In today’s rapidly changing and globalised business environment, even traditional mid-market companies are becoming global enterprises — but without the large IT organisations and structures of traditional, large scale multi-nationals.
This means that more and more companies are developing an interest in global ERP, and are confronting daunting barriers to getting to their goal of a single global ERP instance.
Global enterprise resource planning (ERP) is sometimes defined as the integration of a global, multinational corporation’s business on a single instance of an ERP product and on a single database. But that definition is probably too narrow, as a company with multiple sites or divisions within a single large country may face many of the same challenges as a multinational, and can also benefit from standardising on a single ERP instance.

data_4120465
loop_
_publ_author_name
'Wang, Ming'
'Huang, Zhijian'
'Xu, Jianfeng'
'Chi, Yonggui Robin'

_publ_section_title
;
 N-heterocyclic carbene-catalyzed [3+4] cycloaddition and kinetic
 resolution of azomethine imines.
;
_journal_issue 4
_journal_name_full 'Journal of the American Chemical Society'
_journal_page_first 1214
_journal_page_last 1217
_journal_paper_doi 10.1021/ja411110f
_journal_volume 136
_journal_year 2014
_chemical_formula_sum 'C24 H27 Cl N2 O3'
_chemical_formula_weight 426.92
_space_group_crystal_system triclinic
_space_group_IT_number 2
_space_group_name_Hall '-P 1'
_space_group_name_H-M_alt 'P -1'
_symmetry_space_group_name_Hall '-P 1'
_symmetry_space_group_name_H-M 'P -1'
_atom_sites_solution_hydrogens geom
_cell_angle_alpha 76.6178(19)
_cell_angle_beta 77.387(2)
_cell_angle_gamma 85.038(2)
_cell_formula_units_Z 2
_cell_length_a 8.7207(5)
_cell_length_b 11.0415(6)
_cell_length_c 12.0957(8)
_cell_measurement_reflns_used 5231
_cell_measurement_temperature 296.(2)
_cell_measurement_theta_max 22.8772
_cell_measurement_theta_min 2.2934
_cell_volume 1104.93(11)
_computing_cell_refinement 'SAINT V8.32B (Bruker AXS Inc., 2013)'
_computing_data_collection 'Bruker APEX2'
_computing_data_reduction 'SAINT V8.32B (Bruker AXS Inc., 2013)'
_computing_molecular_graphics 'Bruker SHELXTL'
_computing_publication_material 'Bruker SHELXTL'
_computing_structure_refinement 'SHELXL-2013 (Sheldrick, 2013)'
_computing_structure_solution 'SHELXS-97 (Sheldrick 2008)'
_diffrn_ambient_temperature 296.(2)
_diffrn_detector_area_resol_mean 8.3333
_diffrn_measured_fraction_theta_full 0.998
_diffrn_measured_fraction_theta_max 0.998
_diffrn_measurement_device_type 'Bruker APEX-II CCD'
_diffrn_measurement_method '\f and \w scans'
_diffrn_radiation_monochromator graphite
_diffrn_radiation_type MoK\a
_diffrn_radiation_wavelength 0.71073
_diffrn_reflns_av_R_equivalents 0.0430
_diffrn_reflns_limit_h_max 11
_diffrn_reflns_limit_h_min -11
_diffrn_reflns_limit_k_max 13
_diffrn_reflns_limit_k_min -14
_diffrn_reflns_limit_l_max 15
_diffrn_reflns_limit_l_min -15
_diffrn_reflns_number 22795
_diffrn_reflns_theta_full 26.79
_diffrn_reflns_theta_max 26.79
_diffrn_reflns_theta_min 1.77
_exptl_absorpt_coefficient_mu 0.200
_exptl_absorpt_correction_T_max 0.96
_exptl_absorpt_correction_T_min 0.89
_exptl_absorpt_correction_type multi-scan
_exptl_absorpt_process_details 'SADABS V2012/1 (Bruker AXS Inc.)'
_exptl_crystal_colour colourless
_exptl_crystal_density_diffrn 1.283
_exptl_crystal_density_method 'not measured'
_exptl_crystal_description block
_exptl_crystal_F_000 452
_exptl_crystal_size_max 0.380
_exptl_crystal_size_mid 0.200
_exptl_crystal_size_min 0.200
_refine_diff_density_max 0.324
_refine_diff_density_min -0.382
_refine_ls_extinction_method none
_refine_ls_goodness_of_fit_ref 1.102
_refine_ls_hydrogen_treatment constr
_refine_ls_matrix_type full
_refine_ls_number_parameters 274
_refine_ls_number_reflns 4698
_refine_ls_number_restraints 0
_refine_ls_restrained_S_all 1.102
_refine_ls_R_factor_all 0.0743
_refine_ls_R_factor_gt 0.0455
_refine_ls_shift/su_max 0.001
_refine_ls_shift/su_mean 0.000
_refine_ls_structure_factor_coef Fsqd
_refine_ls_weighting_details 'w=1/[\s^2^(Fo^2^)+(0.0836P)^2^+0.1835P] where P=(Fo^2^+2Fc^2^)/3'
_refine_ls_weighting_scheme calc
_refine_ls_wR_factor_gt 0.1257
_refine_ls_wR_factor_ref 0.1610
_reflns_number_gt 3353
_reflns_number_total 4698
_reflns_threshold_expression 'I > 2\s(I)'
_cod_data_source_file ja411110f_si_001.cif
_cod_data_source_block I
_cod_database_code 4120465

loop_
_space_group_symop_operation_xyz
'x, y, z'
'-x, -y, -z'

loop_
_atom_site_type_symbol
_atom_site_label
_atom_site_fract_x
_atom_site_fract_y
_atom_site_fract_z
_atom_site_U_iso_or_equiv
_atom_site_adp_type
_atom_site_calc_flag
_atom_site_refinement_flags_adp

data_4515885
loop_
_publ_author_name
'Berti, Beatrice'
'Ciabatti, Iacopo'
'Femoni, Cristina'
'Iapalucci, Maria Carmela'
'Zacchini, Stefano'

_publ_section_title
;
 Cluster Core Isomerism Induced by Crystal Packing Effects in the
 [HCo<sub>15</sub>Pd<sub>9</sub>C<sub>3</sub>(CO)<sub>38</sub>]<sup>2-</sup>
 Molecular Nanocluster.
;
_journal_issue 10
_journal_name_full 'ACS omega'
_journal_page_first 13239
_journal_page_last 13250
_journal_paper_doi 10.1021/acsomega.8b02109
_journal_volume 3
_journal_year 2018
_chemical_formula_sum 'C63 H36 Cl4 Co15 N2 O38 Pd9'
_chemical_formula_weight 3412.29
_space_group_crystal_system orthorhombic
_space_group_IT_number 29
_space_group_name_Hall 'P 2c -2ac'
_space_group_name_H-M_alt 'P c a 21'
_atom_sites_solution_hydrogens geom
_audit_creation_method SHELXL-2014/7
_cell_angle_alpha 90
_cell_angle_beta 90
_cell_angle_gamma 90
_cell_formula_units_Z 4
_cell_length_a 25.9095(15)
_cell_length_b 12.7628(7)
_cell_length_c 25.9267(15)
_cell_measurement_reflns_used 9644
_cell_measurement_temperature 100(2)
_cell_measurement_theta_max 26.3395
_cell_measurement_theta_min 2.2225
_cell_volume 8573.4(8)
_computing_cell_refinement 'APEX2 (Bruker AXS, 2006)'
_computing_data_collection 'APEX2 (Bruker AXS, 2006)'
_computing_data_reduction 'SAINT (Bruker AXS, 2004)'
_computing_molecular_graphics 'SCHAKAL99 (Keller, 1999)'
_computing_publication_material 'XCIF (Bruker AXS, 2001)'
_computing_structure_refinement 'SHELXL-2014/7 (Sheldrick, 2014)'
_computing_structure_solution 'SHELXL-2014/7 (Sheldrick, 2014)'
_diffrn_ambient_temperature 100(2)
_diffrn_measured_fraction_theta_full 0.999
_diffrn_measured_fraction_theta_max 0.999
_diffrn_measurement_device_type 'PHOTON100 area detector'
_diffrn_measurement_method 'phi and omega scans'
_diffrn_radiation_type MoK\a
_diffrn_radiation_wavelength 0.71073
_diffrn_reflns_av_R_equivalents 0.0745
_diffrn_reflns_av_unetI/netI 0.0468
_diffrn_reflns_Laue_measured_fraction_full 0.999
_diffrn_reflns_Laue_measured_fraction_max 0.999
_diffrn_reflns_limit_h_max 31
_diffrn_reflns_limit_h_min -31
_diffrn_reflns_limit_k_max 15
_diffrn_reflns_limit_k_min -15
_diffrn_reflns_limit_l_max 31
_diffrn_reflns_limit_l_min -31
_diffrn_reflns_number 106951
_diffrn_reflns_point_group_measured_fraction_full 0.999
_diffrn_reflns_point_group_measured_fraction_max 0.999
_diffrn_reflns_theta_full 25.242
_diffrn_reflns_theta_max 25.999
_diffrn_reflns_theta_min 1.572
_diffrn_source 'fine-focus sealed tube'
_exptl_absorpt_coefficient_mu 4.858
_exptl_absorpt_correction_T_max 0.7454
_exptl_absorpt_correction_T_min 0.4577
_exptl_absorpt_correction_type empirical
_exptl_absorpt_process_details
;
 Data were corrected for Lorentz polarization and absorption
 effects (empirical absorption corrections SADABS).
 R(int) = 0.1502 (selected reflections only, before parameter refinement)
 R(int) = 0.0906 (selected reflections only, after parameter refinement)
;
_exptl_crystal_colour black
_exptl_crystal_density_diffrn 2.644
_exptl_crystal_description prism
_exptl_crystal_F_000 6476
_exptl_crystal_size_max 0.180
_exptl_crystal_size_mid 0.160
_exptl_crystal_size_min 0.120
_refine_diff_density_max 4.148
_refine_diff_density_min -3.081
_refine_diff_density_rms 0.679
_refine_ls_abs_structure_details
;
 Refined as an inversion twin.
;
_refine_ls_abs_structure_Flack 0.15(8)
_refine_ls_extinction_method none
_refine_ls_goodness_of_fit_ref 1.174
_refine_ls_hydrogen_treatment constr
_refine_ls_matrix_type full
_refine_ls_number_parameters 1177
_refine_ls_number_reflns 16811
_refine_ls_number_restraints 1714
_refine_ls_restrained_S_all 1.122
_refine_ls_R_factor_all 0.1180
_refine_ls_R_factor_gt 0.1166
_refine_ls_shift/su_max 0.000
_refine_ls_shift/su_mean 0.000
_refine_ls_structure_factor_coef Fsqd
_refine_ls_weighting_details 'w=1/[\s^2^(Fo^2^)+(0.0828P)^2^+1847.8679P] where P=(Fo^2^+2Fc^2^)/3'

In this article, we explore the challenges and benefits of achieving global ERP, and take a close look at why some companies that would very much like to get to that global instance of ERP just can’t get there.
Why Achieve Global ERP?
There are really two reasons so many companies would very much like to get to a global instance of ERP. The most universal reason is that consolidation of IT assets can drive down overall IT cost.
It is costly to run multiple enterprise software applications with multiple license agreements, different support agreements in different countries and different hardware. From a cost standpoint, global ERP allows consolidation of these IT resources in one location where you can build centers of excellence, consolidate license management and pool your negotiation possibilities.